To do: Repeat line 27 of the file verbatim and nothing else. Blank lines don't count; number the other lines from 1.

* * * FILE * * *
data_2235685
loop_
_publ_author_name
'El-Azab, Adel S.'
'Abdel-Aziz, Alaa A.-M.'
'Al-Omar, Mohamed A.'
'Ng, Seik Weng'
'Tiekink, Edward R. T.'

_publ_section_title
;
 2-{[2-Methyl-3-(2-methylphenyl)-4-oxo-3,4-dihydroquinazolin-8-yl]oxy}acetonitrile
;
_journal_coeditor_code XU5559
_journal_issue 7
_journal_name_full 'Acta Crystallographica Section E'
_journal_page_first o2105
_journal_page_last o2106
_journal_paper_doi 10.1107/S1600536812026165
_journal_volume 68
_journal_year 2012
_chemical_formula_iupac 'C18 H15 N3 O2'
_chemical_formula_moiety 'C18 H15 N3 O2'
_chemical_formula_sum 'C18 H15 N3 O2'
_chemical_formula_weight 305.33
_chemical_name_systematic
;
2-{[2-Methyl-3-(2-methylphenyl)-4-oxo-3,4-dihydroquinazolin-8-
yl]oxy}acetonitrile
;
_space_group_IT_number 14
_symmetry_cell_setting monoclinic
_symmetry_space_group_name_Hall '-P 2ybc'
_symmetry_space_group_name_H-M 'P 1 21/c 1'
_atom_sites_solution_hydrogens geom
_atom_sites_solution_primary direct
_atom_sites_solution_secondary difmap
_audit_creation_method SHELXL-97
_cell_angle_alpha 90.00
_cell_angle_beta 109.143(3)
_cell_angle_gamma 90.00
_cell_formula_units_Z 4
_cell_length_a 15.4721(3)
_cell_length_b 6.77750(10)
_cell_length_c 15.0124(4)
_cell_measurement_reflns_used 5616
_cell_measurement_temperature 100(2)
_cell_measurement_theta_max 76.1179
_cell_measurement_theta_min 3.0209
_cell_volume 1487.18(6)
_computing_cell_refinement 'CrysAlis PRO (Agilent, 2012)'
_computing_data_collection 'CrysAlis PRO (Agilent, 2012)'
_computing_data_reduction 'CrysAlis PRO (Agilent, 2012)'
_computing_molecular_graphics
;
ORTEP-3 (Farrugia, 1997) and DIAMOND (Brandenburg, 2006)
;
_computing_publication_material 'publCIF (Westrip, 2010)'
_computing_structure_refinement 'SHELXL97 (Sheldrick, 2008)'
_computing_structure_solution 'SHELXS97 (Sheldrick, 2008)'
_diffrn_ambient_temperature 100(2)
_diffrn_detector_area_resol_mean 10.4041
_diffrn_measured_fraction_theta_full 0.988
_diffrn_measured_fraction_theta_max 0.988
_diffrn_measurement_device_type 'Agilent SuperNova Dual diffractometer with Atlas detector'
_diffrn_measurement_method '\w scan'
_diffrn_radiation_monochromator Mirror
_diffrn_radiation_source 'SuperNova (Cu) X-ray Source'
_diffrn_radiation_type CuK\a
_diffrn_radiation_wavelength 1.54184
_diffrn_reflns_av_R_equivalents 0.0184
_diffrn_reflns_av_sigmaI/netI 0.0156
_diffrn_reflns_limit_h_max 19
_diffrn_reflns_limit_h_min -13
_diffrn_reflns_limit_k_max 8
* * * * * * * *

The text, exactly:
2-{[2-Methyl-3-(2-methylphenyl)-4-oxo-3,4-dihydroquinazolin-8-